Church Planting Talk By Randy Draughon

A dear friend of mine, Randy Draughon, spoke at a Church Planter’s conference several weeks ago. I was really challenged by the message and wanted to pass it along. He shares an authentic approach to church planting that is moved by the spirit. If you are a church planter or thinking about planting you need to listen to this.

Here is the link: http://bit.ly/sEgWWy

 

 

Church Planting Task Management Software.


All of us have overflowing to-do lists. If you are like me, you are constantly trying to manage what is on your list and what you have already done. Complicating the issue are tasks that you share with other co-workers. Often there is as much time spend on sending each other emails about your work as doing the work itself. Group cooperation can be a maddening experience. Its even tougher when you have multiple people that you are assigning tasks too and you want to keep up on their progress without coming off as micro-managing. So how do you overcome the Task Management monster? More importantly, how do you overcome it on the cheap? My hope is that this will be helpful to all you church planters out there trying to lead your emerging teams.

This year we have more volunteer leaders and staff than ever. Our teams at Green Hills Church seem to be continually expanding. Our ministry is growing and we are trying to all stay sane and on the same page. As we have been trying to figure out the group task managing problem I commissioned my Administrative Director, and good friend Ben Stewart to come up with a solution.  What he has presented us is a task management software called Orchestra. You can check out their site at https://web.orchestra.com/#

Orchestra is completely free, has a mobile phone app and is very user friendly. You start by creating an account for each team member. It functions a lot like a Facebook Account. You then can assign tasks to other team members. They can accept or reject the task and you can see their progress. You can remind them to do the task by nudging them (a gentle reminder) or by sending them a note. You can also create subsets of tasks that are not shared globally so you can isolate your tasks to specific teams or even keep some of your tasks private.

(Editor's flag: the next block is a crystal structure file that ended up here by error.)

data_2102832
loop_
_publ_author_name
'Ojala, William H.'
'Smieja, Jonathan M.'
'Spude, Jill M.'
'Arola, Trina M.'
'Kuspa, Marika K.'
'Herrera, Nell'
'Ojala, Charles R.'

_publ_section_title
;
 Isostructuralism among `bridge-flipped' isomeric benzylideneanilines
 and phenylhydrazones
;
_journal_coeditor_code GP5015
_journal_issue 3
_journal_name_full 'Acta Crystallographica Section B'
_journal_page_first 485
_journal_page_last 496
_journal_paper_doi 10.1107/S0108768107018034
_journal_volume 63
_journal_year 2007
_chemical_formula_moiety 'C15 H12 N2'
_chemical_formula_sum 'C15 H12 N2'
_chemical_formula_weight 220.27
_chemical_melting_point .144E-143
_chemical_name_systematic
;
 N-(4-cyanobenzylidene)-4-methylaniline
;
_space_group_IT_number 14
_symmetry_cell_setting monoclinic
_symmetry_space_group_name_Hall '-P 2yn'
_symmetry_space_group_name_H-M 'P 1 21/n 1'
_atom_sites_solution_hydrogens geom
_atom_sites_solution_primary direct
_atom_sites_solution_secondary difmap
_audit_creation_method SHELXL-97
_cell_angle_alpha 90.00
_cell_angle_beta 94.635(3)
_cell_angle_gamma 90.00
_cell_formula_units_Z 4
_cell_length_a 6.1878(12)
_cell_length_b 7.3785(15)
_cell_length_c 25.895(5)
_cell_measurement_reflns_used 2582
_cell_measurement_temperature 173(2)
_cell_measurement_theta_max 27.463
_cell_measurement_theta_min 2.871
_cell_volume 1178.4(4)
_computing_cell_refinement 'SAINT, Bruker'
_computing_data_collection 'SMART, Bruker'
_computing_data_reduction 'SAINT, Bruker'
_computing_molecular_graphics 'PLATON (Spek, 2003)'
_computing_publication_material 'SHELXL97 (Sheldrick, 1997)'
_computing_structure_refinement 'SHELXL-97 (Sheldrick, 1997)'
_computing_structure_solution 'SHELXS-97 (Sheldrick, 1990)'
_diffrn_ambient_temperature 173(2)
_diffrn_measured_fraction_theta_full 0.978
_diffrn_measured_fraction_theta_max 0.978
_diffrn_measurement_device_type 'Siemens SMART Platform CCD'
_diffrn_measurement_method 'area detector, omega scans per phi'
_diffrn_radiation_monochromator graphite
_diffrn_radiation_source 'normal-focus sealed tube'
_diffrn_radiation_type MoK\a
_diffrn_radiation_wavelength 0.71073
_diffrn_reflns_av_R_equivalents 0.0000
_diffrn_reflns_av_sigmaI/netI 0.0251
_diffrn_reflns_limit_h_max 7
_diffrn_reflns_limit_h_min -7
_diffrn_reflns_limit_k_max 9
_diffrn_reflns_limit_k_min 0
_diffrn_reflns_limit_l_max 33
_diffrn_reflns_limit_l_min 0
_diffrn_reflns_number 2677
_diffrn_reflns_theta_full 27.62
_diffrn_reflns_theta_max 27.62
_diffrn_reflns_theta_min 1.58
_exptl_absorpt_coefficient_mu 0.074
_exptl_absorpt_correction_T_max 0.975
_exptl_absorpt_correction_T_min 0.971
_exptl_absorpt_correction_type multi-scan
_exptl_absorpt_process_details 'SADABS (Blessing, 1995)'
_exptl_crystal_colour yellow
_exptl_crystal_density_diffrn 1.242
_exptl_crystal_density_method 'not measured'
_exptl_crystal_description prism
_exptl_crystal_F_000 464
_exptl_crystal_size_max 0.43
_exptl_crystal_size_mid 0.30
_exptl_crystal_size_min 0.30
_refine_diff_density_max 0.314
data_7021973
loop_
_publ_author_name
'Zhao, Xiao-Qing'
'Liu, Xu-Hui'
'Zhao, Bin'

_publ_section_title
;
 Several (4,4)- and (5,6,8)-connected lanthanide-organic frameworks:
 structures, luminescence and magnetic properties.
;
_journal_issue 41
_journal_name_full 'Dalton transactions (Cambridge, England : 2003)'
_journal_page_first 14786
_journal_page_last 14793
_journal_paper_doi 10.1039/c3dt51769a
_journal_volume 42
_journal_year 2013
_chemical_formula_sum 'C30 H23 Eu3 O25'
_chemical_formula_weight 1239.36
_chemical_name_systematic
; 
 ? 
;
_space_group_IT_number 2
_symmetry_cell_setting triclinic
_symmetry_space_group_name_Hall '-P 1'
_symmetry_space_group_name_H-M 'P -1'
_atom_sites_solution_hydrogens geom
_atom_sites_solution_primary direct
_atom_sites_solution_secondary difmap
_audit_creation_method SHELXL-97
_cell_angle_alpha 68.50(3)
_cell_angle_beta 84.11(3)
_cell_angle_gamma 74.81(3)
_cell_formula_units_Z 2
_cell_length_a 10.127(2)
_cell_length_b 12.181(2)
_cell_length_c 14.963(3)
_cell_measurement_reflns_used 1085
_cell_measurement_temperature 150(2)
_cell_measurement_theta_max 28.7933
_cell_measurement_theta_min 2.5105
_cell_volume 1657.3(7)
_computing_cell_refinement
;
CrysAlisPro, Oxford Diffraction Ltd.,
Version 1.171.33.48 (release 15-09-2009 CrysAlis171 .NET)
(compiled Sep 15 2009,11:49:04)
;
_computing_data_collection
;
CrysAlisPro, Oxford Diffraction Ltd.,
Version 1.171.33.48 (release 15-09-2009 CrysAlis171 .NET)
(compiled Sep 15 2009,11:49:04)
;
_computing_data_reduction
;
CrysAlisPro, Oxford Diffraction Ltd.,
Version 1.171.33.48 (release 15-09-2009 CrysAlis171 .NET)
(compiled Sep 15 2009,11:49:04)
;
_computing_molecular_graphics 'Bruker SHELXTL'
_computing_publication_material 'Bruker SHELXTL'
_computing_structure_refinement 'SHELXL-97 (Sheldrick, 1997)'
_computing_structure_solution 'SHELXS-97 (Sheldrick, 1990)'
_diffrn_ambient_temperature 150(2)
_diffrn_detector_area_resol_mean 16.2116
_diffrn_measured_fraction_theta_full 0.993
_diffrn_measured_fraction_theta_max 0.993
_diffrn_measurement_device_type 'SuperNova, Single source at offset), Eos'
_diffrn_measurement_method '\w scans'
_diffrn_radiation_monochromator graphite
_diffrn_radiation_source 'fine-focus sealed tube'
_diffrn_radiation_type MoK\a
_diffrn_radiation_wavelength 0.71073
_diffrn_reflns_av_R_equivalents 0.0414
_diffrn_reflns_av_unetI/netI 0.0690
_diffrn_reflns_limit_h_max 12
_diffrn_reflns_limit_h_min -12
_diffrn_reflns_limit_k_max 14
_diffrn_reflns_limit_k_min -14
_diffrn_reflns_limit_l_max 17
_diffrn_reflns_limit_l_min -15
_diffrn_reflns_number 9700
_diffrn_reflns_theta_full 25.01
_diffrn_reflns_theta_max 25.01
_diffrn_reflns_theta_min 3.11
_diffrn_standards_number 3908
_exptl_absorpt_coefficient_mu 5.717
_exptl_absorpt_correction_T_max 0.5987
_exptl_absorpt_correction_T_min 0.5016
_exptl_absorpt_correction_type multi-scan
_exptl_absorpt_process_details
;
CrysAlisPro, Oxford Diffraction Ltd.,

The current drawback is that you cant upload and attach working documents and you can’t do file sharing between teams. But it is a great interface to use to communicate tasks and keep communication lines flowing.

Here is a picture of what the interface looks like.  

 

So if you are interested you can sign up at: https://web.orchestra.com/#

If this is helpful spread the word!

How To Develop Volunteer Leaders.

 

Every church need to reproduce leaders at every level. However, developing leaders not something that is easy to do. It takes a lot of time and effort to be able to develop leaders. I want to share with you how to develop leaders strategically in order to make a difference in your community.

This week we had a breakthrough Sunday at Green Hills Church. We had several key volunteer leaders who were out of commission. One had a medial condition that kept him from serving, another was on his honeymoon. These were guys who had been carrying the baton of leadership over the last 3 years. Instead of catastrophe we had something really exciting happen. We had several new volunteers step up and fill key roles that they had never filled before! These were not volunteers that showed up and were plugged into roles that they had never filled before, these were young men who had gone through an apprenticing process. It was exciting to see a new set of servant leaders spread their wings! From every ministry area we had new volunteers serving this past sunday.